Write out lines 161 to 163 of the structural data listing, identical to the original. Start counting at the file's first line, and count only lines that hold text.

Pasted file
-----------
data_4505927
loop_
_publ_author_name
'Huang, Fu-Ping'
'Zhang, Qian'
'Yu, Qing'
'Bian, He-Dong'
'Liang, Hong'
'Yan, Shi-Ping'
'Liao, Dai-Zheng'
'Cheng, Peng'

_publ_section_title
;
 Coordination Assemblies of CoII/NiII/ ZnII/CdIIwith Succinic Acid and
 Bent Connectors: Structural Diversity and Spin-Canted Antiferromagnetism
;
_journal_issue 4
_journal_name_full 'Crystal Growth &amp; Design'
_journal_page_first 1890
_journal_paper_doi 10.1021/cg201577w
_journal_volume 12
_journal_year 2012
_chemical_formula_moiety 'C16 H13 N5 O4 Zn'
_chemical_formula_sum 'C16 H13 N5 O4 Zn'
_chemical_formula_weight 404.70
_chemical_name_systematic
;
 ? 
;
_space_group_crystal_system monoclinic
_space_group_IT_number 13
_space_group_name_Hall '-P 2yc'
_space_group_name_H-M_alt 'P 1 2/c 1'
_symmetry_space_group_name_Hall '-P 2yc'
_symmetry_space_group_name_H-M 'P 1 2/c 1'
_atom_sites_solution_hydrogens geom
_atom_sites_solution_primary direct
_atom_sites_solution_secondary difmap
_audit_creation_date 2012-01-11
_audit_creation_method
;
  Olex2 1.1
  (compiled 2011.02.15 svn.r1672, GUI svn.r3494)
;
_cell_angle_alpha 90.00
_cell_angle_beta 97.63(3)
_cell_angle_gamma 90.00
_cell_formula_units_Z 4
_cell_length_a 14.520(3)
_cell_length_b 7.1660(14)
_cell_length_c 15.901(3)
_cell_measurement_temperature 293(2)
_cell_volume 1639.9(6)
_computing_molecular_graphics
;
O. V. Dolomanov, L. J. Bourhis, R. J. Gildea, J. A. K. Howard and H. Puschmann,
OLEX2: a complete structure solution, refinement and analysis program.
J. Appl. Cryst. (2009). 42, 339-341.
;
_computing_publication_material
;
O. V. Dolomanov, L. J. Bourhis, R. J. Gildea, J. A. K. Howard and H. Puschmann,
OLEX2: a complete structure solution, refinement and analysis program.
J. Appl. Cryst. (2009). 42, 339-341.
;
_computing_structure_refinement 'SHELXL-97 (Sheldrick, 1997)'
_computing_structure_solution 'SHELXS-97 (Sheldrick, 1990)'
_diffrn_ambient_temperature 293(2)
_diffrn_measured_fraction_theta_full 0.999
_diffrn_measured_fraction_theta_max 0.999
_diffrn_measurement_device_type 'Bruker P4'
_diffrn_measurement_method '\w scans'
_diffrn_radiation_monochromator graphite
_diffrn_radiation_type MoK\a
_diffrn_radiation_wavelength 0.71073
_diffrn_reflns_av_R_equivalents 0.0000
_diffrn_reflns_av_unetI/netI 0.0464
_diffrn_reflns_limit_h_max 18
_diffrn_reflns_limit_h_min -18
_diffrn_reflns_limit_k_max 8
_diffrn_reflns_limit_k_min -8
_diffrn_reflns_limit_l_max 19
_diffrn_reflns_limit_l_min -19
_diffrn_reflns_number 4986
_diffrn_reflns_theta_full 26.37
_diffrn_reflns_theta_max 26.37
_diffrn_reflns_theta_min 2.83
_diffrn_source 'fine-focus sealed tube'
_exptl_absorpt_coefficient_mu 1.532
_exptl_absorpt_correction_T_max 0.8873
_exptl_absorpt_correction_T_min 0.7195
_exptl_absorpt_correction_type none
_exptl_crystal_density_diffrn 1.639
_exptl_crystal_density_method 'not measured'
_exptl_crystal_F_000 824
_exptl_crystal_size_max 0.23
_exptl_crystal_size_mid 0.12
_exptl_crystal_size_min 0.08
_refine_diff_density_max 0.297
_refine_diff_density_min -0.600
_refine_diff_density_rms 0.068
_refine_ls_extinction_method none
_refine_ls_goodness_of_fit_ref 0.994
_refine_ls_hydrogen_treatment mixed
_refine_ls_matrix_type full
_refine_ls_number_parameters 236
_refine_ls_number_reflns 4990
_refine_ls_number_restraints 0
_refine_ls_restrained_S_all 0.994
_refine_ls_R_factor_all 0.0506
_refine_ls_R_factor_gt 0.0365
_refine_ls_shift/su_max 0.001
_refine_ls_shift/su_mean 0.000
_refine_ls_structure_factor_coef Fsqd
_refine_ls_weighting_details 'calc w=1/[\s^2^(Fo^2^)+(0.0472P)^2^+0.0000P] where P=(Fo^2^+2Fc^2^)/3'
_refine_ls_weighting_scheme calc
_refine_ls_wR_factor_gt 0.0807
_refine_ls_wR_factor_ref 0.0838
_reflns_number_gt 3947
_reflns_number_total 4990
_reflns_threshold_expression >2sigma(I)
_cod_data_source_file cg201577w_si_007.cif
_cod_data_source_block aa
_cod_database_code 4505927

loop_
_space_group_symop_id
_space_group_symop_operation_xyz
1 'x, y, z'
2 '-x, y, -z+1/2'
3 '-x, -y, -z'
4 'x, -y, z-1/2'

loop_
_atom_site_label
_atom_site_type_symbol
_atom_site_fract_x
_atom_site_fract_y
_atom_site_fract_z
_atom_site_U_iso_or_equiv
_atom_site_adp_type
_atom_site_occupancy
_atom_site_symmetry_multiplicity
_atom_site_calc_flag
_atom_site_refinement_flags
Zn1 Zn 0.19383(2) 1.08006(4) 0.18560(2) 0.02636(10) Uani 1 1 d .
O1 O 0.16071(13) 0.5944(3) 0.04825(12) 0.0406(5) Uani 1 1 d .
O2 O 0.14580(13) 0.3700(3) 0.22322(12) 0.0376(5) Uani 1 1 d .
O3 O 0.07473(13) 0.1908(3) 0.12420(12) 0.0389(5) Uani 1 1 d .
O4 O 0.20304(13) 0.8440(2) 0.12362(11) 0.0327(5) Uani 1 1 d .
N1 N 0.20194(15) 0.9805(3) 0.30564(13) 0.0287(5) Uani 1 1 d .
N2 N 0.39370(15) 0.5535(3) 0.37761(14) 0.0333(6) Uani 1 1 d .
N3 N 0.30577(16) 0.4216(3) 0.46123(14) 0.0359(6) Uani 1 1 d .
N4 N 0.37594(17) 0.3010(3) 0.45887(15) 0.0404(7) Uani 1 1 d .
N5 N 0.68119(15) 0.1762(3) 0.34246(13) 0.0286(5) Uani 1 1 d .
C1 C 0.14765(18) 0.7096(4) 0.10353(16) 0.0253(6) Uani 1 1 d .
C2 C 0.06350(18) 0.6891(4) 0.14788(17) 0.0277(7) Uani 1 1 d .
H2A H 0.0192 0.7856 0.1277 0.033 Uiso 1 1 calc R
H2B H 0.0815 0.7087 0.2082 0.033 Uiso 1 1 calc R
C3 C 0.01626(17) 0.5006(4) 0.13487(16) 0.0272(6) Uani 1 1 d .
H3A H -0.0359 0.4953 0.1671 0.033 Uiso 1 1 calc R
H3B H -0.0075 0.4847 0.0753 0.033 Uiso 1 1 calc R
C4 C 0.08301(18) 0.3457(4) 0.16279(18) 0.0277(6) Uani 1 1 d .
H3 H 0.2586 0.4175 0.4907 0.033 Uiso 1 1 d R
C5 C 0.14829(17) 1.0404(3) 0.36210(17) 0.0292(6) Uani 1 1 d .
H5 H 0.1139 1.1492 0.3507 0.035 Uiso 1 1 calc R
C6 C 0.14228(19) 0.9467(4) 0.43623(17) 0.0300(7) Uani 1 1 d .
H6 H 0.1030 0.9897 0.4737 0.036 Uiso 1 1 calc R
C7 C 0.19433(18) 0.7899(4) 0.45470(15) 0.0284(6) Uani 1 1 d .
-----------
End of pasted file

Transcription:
C4 C 0.08301(18) 0.3457(4) 0.16279(18) 0.0277(6) Uani 1 1 d .
H3 H 0.2586 0.4175 0.4907 0.033 Uiso 1 1 d R
C5 C 0.14829(17) 1.0404(3) 0.36210(17) 0.0292(6) Uani 1 1 d .